0) or a low (5.5) pH. The bacteria grew at pH 9.0, but biofilm formation was abrogated, especially
in the presence of 5% serum. Interestingly, at pH 5.5, biofilm formation was significantly greater in TSB+5% serum than at a neutral pH. EAP was still required for biofilm formation at pH 5.5, but Nptase was not required (Fig. 2). This effect may be due to alterations in the charge properties of extracellular proteins and a subsequent alleviation of the requirement for Nptase to anchor EAP to the bacterial cell surface. To confirm the role for EAP and Nptase in biofilm formation in the presence of serum, we transduced the eap and nptase deletion mutations to an additional Protein Tyrosine Kinase inhibitor strain of S. aureus, 10833, and complemented the mutations in trans by cloning the genes into an IPTG-inducible plasmid. One millimolar of IPTG was sufficient to restore
biofilm formation in the presence of serum (Supporting Information, Fig. S1), and this concentration complemented the expression of the genes as demonstrated by RT-PCR (Fig. 3) and by phosphatase assay (Fig. S2). Strain 10833 was a weaker biofilm former Ku-0059436 supplier than SA113, but, nonetheless, the deletion mutations had a significant effect on biofilm-forming activity in the presence of 5% serum (Fig. 4). While the eap and nptase deletion mutants were defective for biofilm formation in TSB containing 5% serum, complementation of the genes restored the phenotype, confirming that the eap and nptase mutations were responsible for the effect (Fig. 4). The finding that EAP only played a role in the presence of serum suggested that serum proteins such as fibronectin and fibrinogen, which have been shown to bind to EAP (Palma et al., 1999), could contribute to the formation of a biofilm on polystyrene. The role for Nptase in biofilm formation is likely due to its ability to dock EAP to the bacterial cell surface. In sum, these results indicate Ceramide glucosyltransferase that EAP and Nptase contribute to biofilm formation in the presence of 5% human serum. The effect of serum suggests a role for EAP not only for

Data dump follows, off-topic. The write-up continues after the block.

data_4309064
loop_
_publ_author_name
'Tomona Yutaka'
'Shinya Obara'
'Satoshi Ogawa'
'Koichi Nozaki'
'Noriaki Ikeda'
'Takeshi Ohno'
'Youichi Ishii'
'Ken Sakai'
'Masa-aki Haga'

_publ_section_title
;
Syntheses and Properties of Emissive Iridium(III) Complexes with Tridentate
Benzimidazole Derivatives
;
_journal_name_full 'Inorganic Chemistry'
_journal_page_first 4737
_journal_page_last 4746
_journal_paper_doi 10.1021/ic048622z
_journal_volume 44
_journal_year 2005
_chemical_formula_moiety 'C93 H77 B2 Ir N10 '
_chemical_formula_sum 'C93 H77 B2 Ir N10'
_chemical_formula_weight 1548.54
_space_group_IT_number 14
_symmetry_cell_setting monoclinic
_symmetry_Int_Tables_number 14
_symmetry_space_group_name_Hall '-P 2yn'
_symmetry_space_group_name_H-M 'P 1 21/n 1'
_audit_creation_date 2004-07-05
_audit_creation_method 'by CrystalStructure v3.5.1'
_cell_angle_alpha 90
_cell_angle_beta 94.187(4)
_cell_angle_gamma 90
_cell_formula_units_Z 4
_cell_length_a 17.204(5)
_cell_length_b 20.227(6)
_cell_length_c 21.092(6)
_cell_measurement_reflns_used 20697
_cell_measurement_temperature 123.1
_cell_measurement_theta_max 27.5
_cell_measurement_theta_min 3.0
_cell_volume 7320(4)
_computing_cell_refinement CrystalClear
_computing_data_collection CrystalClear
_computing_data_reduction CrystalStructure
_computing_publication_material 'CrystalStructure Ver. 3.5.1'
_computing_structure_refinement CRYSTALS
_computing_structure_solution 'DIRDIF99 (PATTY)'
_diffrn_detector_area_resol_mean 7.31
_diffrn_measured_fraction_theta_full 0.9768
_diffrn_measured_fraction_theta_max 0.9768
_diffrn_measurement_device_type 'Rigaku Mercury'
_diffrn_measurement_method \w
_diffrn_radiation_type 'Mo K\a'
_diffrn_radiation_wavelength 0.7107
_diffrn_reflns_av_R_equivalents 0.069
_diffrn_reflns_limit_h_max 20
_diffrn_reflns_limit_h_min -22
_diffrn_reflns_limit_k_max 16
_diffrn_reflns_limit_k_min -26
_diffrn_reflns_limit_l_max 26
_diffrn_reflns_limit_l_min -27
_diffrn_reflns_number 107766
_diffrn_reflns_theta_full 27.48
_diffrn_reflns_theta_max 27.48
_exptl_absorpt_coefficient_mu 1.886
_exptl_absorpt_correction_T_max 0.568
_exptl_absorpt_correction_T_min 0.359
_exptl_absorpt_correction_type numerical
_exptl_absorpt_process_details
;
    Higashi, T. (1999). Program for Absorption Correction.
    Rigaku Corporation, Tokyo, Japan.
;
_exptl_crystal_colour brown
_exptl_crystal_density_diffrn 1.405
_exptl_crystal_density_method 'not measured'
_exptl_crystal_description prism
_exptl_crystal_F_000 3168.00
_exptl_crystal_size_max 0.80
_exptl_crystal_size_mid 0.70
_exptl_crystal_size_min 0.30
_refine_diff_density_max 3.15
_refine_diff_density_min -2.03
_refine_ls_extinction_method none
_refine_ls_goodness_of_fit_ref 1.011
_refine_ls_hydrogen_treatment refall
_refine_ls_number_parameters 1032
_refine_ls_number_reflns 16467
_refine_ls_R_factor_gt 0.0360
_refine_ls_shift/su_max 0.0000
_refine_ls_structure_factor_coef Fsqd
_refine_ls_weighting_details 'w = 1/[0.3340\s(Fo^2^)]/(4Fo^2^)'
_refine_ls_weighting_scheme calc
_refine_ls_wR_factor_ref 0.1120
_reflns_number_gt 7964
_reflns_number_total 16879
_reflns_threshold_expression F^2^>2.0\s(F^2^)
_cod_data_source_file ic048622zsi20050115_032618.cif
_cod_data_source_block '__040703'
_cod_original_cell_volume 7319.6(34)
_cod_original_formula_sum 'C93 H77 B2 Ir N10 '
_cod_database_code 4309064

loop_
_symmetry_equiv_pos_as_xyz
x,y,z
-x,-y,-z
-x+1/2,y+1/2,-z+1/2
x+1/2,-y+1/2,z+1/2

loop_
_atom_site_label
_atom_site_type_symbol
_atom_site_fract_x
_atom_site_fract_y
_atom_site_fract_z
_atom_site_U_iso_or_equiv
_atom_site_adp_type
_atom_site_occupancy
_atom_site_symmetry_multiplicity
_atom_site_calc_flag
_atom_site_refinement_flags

aggregation and adherence to host tissues in vivo but also for biofilm formation during infection as well. Intravenous catheters and other inserted synthetic medical devices are exposed to blood components and extracellular matrix proteins that are recognized by EAP. Therefore, EAP may play an important role in the formation of a biofilm on these surfaces. The pH of the growth medium played a role as well, in that low pH augmented biofilm formation in the presence of serum and alleviated the requirement for Nptase. While pH 5.5 is not physiologically relevant, this finding suggests that the charge properties of extracellular bacterial proteins and possibly of serum proteins are important in the process of EAP-mediated biofilm formation.